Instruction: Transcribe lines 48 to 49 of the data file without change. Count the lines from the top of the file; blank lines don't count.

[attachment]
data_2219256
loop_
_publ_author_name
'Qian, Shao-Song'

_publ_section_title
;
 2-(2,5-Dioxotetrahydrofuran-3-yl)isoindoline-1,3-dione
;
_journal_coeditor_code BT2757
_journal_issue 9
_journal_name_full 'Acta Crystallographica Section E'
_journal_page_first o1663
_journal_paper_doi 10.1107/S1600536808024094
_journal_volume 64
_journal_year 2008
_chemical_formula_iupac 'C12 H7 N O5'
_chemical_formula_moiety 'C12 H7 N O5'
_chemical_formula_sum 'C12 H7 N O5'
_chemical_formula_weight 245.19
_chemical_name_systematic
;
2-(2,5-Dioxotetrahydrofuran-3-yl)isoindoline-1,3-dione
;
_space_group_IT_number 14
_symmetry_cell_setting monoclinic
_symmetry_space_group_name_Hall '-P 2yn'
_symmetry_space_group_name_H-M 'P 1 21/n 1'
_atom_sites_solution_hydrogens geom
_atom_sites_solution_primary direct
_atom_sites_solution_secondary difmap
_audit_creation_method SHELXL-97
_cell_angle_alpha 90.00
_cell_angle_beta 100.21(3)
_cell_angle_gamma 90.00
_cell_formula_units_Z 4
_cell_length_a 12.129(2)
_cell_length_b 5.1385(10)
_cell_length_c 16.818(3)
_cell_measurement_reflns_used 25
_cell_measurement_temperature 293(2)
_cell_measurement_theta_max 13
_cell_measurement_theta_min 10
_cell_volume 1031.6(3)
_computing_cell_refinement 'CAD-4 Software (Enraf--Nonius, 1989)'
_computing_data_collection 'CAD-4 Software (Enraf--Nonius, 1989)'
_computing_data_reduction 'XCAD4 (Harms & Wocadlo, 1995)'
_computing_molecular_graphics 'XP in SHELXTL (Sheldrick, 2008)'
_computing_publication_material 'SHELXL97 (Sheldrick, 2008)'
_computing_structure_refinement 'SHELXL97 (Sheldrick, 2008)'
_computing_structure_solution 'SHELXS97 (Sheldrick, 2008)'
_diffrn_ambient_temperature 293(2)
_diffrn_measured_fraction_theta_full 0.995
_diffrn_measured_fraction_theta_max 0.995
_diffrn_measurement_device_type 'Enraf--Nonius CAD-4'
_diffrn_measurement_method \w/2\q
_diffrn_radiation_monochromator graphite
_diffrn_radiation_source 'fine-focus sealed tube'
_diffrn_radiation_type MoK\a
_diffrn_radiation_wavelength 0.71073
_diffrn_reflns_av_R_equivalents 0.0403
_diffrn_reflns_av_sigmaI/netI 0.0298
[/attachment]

_computing_publication_material 'SHELXL97 (Sheldrick, 2008)'
_computing_structure_refinement 'SHELXL97 (Sheldrick, 2008)'